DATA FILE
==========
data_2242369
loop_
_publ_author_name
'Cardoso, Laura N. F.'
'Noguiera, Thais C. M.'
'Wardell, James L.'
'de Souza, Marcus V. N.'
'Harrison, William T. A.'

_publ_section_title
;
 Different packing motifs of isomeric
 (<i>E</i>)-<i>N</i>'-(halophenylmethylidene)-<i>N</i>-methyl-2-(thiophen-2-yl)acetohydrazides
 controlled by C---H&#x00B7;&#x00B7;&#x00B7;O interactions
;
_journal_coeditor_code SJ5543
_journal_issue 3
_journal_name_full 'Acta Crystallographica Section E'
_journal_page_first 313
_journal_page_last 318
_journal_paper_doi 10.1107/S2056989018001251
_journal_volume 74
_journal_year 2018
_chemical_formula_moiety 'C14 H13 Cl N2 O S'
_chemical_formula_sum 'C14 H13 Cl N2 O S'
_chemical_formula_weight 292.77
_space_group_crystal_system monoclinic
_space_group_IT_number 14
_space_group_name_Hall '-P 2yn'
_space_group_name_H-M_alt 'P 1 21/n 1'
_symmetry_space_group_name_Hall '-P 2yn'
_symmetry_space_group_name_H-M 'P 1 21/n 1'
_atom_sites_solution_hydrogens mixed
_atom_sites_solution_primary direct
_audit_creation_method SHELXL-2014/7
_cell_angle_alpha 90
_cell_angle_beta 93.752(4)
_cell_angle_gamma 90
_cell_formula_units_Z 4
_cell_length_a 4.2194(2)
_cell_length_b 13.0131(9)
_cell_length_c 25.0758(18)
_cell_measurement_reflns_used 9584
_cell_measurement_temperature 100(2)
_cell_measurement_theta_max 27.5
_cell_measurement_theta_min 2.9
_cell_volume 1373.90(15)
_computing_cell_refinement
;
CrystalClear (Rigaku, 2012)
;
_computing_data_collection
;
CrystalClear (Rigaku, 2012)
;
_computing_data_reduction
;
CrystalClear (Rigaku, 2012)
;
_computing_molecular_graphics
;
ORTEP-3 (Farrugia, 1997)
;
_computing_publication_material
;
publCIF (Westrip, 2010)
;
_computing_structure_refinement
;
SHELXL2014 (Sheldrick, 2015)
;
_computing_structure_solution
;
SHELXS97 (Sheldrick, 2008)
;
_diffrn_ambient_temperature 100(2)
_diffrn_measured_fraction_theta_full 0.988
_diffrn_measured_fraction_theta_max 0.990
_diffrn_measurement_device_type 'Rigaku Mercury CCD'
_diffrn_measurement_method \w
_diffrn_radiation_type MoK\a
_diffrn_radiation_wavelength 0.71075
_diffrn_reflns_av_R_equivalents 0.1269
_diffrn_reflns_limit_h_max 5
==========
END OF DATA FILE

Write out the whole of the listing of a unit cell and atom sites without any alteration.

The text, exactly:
data_2242369
loop_
_publ_author_name
'Cardoso, Laura N. F.'
'Noguiera, Thais C. M.'
'Wardell, James L.'
'de Souza, Marcus V. N.'
'Harrison, William T. A.'

_publ_section_title
;
 Different packing motifs of isomeric
 (<i>E</i>)-<i>N</i>'-(halophenylmethylidene)-<i>N</i>-methyl-2-(thiophen-2-yl)acetohydrazides
 controlled by C---H&#x00B7;&#x00B7;&#x00B7;O interactions
;
_journal_coeditor_code SJ5543
_journal_issue 3
_journal_name_full 'Acta Crystallographica Section E'
_journal_page_first 313
_journal_page_last 318
_journal_paper_doi 10.1107/S2056989018001251
_journal_volume 74
_journal_year 2018
_chemical_formula_moiety 'C14 H13 Cl N2 O S'
_chemical_formula_sum 'C14 H13 Cl N2 O S'
_chemical_formula_weight 292.77
_space_group_crystal_system monoclinic
_space_group_IT_number 14
_space_group_name_Hall '-P 2yn'
_space_group_name_H-M_alt 'P 1 21/n 1'
_symmetry_space_group_name_Hall '-P 2yn'
_symmetry_space_group_name_H-M 'P 1 21/n 1'
_atom_sites_solution_hydrogens mixed
_atom_sites_solution_primary direct
_audit_creation_method SHELXL-2014/7
_cell_angle_alpha 90
_cell_angle_beta 93.752(4)
_cell_angle_gamma 90
_cell_formula_units_Z 4
_cell_length_a 4.2194(2)
_cell_length_b 13.0131(9)
_cell_length_c 25.0758(18)
_cell_measurement_reflns_used 9584
_cell_measurement_temperature 100(2)
_cell_measurement_theta_max 27.5
_cell_measurement_theta_min 2.9
_cell_volume 1373.90(15)
_computing_cell_refinement
;
CrystalClear (Rigaku, 2012)
;
_computing_data_collection
;
CrystalClear (Rigaku, 2012)
;
_computing_data_reduction
;
CrystalClear (Rigaku, 2012)
;
_computing_molecular_graphics
;
ORTEP-3 (Farrugia, 1997)
;
_computing_publication_material
;
publCIF (Westrip, 2010)
;
_computing_structure_refinement
;
SHELXL2014 (Sheldrick, 2015)
;
_computing_structure_solution
;
SHELXS97 (Sheldrick, 2008)
;
_diffrn_ambient_temperature 100(2)
_diffrn_measured_fraction_theta_full 0.988
_diffrn_measured_fraction_theta_max 0.990
_diffrn_measurement_device_type 'Rigaku Mercury CCD'
_diffrn_measurement_method \w
_diffrn_radiation_type MoK\a
_diffrn_radiation_wavelength 0.71075
_diffrn_reflns_av_R_equivalents 0.1269
_diffrn_reflns_limit_h_max 5